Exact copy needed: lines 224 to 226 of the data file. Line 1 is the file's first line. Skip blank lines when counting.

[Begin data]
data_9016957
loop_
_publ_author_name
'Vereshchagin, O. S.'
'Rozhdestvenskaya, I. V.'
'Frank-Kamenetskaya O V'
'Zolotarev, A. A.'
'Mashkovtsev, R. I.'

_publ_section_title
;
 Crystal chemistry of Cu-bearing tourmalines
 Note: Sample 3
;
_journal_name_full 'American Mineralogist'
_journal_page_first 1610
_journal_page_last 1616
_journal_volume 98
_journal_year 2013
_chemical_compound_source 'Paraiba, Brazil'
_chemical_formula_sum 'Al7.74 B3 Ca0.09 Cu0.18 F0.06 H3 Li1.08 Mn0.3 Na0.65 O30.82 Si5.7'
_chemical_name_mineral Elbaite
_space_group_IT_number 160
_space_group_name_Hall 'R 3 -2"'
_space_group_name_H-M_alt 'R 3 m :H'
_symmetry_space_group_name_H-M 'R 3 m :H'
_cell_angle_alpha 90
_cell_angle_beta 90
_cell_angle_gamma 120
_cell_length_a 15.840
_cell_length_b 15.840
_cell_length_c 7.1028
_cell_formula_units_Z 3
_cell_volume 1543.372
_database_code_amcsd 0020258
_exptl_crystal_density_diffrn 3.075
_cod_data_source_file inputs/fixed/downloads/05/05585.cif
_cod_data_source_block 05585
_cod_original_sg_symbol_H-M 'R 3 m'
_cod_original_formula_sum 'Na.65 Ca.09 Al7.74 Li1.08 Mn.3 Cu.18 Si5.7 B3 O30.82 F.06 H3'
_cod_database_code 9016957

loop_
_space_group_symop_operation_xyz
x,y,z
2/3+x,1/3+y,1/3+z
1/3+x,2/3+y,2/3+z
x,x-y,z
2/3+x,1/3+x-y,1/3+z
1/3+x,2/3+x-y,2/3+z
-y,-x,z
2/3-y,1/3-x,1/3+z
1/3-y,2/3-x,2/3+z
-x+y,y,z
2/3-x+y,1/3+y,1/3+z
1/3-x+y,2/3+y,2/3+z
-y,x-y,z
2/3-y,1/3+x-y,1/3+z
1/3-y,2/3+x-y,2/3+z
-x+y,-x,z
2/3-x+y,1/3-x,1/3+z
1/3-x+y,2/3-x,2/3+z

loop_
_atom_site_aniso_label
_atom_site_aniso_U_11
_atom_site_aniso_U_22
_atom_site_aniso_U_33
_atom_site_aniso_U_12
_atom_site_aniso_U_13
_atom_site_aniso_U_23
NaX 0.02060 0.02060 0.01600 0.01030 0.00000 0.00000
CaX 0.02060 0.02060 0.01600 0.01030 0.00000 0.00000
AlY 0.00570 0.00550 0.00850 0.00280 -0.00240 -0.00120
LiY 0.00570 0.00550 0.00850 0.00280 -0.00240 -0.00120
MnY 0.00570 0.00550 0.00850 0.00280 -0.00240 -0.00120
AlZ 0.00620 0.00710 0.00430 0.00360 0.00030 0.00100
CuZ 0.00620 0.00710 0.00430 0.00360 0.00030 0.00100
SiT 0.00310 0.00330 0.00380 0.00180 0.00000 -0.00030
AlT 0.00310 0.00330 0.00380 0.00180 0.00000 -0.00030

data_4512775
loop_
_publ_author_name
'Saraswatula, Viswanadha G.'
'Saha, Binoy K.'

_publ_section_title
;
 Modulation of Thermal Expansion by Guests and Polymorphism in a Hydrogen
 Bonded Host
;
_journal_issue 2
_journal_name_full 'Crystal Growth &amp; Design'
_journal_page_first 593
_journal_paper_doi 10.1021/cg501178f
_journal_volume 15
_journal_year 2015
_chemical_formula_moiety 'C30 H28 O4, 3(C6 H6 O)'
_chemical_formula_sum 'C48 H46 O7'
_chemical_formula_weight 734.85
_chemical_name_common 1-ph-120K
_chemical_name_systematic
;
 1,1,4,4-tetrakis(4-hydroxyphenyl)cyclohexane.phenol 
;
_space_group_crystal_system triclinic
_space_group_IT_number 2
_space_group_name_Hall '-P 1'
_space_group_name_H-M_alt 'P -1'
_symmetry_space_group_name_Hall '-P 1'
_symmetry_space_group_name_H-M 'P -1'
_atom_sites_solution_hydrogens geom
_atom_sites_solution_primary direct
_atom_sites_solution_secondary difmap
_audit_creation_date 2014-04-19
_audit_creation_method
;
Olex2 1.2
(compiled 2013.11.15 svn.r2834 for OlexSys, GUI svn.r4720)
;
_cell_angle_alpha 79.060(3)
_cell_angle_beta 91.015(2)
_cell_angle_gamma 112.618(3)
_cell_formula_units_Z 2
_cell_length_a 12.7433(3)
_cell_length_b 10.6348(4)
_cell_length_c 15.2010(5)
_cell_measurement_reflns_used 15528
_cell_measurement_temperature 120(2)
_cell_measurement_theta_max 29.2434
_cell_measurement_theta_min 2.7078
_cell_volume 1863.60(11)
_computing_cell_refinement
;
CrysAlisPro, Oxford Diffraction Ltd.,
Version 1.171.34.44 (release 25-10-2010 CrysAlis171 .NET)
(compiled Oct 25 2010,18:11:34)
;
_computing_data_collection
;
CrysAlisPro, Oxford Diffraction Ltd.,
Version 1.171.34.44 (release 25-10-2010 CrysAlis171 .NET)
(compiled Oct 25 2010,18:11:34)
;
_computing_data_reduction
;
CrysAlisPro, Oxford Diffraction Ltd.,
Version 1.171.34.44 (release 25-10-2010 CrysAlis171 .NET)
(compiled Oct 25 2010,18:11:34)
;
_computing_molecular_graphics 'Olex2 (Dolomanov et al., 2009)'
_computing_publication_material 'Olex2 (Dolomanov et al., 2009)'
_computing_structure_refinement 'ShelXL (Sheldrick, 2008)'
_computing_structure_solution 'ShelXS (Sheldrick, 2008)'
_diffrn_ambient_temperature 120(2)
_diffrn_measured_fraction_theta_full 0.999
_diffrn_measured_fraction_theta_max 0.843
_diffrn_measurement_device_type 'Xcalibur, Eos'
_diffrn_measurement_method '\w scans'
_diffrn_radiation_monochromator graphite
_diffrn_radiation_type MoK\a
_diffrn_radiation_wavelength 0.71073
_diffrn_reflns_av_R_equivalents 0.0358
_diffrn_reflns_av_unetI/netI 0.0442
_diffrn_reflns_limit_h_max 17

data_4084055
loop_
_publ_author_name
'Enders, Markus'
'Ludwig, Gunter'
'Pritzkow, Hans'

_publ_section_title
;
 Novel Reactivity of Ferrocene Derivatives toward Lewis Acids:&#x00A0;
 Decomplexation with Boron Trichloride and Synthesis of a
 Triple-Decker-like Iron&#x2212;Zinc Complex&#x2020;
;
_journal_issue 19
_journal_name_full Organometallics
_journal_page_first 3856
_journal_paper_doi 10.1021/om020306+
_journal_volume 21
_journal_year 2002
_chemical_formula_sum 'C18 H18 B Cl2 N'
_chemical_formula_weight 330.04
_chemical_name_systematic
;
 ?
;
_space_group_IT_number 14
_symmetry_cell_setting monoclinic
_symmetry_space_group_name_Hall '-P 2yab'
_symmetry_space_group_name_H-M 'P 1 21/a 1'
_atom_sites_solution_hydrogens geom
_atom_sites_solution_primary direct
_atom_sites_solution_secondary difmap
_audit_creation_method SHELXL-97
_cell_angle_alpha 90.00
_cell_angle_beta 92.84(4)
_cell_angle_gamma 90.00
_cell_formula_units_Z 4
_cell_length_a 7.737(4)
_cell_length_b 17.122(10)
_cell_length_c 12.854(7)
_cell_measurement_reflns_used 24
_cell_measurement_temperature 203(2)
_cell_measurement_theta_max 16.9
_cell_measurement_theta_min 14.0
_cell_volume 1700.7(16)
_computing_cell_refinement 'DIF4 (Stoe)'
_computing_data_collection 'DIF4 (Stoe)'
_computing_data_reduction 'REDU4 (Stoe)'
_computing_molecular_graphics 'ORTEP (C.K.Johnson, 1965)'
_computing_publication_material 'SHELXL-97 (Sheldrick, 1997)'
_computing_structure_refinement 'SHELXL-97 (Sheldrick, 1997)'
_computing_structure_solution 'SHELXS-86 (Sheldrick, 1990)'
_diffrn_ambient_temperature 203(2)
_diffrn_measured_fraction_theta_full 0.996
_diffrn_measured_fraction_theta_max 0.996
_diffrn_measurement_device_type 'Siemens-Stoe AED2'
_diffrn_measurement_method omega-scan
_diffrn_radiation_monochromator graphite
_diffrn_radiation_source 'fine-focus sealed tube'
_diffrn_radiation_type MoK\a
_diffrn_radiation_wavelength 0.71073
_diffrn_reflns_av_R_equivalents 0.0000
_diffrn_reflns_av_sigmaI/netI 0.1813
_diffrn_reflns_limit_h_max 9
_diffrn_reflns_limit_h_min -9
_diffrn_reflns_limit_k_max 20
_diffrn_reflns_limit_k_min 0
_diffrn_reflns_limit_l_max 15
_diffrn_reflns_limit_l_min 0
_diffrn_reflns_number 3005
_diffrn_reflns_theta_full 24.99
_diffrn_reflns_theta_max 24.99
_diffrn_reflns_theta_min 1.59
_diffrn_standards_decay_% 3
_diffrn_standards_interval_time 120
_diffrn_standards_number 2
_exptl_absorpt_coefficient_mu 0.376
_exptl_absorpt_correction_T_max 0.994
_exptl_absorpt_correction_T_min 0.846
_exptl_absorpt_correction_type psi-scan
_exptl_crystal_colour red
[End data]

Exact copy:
_diffrn_reflns_limit_h_max 9
_diffrn_reflns_limit_h_min -9
_diffrn_reflns_limit_k_max 20